The Listening Process Compared

This afternoon I attended the hearing of the Ministry Committee considering Resolution D002 which would add the category ‘gender identity and expression’ to the non-discrimination canon for the ordination discernment process, and D019 which would add the same wording to the Episcopal Church’s canon on access of the laity to all levels of church participation and representation. These additions, as one speaker remarked, were a necessary enhancement to the standard of welcome – at policy level at least – in the Episcopal Church

Forty-five minutes was set aside for testimonies, with each person assigned two minutes for their contribution. No one had signed up to oppose D019 and only one person spoke against D002. Indeed, so many people had signed up to testify in favour of D002 that the forty-five minutes was reached before everyone had a chance to speak. I had signed up to testify about the Church of England context, which is not that different from that of the US, and I’ll append the testimony I had prepared below (in italics)

The testimonies over I stayed on in the committee room to hear the discussion by the deputies and bishops and to await their outcome. The process is entirely open, not behind closed doors. I’m merely a visitor to the Convention, from another Province altogether, but I could have testified had there been time, and was, with others, privy to how the decision was made. It was very easy really. The deputies and bishops were appreciative of the courage of all who spoke – including the individual who spoke to the minority position – and there was a commitment on both sides to mutual listening. When it came to the vote there was hardly any discussion – the rightness and justice of full inclusion for trans people was almost unanimous. Now the Resolutions must go to the House of Bishops where there is likely to be much more debate, but this is a wonderful start.

What a contrast between my experience today and what happened to Colin, Keith, Jenny and Rob in their meeting with the Pilling Committee at Church House. I wasn’t there so I don’t know the tone in which the chair’s comments were made, but this is a working party that is supposed to be reviewing the listening process in the Church of England. Ought it not to be modelling listening to LGB&T people rather than lecturing them about how things are done in the Civil Service? Or was this intended as avuncular advice to an organisation that was once considered safe by the church establishment, but that now, in the face of an intractable culture, has become increasingly edgy, radical, and ready to say exactly what we think rather than what people would prefer to hear? Whatever the motives it sounds quite bruising for those who were there.

Changing Attitude, England, like the other organisations which have been called so far by the working party, has had its allotted hour. What happens next? I’m sure we won’t be privy to the discussions of the working party as I was to those of the Ministry Committee at General Convention today. As a delegate to the Triennial Church Women’s Convention – which runs parallel to General Convention – observed to me this afternoon, the protocols of General Convention are modelled on those of the United States Senate and Congress. The model for the central bodies of the Church of England, as Sir Joseph reminded Colin today, is the British Civil Service. Excellent as that may be for purposes of government, in the context of the listening process it doesn’t seem to be creating a safe space for lesbian, gay, bisexual and trans people to be heard. So, London or Indianapolis? I know where I would rather have given my testimony today, and here it is:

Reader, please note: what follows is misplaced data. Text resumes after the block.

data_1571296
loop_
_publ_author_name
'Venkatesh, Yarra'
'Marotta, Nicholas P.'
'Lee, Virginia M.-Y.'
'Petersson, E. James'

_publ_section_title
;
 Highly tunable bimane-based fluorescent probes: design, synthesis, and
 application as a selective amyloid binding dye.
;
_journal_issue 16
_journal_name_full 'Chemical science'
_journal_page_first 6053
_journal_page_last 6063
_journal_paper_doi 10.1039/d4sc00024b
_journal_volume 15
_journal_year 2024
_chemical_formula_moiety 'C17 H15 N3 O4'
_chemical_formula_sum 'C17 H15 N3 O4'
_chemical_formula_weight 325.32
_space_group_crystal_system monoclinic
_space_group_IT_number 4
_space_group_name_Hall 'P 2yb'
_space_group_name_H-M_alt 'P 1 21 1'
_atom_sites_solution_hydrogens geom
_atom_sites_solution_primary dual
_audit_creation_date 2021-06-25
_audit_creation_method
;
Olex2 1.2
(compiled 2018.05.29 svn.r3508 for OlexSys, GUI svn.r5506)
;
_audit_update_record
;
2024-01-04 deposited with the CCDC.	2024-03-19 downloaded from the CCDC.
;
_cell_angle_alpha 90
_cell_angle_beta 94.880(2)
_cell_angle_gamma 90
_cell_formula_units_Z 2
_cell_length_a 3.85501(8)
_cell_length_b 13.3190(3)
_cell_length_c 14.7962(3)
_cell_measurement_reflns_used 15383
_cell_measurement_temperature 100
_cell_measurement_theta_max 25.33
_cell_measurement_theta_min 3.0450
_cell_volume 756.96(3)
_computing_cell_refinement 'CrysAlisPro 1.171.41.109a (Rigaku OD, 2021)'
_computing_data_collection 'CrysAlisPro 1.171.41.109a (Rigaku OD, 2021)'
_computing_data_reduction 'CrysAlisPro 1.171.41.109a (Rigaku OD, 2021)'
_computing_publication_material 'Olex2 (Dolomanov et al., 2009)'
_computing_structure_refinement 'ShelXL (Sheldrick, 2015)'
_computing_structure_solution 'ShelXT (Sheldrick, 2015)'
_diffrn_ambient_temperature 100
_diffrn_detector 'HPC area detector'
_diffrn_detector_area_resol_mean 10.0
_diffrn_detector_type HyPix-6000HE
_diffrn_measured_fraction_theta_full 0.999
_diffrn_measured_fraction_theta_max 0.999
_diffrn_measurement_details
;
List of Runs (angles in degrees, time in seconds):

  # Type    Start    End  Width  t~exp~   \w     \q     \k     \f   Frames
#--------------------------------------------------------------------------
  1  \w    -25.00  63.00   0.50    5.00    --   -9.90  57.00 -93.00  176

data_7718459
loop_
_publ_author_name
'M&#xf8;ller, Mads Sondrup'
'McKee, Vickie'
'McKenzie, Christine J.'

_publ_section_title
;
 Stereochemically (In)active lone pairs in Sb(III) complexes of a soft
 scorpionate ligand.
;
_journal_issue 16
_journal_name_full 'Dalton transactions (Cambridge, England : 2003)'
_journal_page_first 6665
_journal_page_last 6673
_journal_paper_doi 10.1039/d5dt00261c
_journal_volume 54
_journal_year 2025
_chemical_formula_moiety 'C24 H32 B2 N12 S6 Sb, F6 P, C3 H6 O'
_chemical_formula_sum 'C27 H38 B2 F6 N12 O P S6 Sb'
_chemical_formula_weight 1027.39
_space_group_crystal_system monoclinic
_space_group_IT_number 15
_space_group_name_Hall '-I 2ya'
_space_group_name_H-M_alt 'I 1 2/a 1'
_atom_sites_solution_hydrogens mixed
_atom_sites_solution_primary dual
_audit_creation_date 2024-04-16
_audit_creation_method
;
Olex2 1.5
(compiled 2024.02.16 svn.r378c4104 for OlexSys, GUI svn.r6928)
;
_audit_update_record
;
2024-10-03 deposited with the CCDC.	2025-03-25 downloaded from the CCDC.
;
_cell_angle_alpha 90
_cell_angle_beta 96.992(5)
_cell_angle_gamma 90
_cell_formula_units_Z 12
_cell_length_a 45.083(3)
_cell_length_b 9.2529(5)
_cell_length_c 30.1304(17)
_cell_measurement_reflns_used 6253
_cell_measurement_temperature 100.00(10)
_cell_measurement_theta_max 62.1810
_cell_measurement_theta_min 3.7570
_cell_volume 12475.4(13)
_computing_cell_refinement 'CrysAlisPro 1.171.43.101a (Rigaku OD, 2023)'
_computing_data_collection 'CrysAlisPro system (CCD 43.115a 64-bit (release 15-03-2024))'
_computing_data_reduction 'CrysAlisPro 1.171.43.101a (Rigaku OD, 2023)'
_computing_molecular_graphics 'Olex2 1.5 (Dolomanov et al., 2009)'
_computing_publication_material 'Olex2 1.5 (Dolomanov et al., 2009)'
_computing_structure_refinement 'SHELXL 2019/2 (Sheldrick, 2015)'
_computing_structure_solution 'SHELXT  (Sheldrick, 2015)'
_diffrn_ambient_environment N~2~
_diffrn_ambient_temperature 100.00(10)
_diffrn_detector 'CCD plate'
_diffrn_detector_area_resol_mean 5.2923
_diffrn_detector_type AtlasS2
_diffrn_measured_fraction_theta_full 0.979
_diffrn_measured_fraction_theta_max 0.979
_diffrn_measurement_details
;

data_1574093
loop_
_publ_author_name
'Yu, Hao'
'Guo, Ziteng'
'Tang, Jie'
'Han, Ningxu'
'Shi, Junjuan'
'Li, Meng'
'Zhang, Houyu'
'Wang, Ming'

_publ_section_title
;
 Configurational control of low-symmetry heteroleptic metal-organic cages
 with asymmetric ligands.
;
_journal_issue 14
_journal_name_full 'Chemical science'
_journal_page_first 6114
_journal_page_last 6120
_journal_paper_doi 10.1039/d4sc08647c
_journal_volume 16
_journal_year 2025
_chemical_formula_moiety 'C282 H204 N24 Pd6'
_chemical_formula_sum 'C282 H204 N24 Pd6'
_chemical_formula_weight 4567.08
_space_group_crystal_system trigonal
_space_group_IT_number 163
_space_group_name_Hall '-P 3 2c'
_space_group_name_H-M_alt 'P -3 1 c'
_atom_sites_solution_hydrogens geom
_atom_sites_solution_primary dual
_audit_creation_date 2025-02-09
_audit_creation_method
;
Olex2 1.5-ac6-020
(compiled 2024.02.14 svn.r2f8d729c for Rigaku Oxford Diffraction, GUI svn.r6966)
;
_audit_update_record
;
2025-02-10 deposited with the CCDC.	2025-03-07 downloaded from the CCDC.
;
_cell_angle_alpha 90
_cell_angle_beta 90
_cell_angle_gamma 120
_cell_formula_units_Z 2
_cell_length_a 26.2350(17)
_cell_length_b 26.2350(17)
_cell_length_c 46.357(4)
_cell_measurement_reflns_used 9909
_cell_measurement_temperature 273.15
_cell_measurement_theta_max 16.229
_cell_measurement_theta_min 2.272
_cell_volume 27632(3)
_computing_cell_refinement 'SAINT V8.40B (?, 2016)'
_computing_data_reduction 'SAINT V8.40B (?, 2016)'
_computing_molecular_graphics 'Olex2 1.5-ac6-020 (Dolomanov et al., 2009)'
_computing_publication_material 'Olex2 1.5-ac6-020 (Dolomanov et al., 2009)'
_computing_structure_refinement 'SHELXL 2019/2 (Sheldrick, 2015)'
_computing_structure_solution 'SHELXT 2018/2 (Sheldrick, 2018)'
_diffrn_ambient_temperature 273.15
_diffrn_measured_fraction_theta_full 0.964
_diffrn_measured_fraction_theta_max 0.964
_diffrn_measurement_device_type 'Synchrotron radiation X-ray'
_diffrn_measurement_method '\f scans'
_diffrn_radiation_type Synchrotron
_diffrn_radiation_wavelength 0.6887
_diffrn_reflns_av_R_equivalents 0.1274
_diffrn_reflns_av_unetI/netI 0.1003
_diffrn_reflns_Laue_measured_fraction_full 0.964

My name is Christina Beardsley.  I’m a visitor from the Diocese of London, England. I’ve been a priest for thirty-three years. I transitioned eleven years ago so I’ve spent a third of my ministry as a trans woman working throughout that time as a hospital chaplain. I’m now the Head of a Multi-faith Chaplaincy team and manage more than twenty people   

I’m aware of seven trans clergy in the Church of England who have transitioned – exactly the same number as in the United States. Two are parish priests, one has an active ministry in retirement, three are in secular employment but involved in their parish and diocese, and I am in a sector ministry.

An English House of Bishops working group’s reflections on trans people in the life of the Church, including ordination, were published in 2003 as Chapter 7 of ‘Some issues in human sexuality’.

In 2002 the English House of Bishops discussed the discernment process for trans candidates and the outcome can be found in the Handbook for Diocesan Directors of Ordinands, Section 2.16, which sets this out in detail.

You might expect me, as an English person, to say that it was ‘time for t’ but by that I don’t mean time for a cup of tea: I mean it is now time for the letter T –  for Trans –  and I urge you to add ‘gender identity and expression’ to your non-discrimination canons.

 

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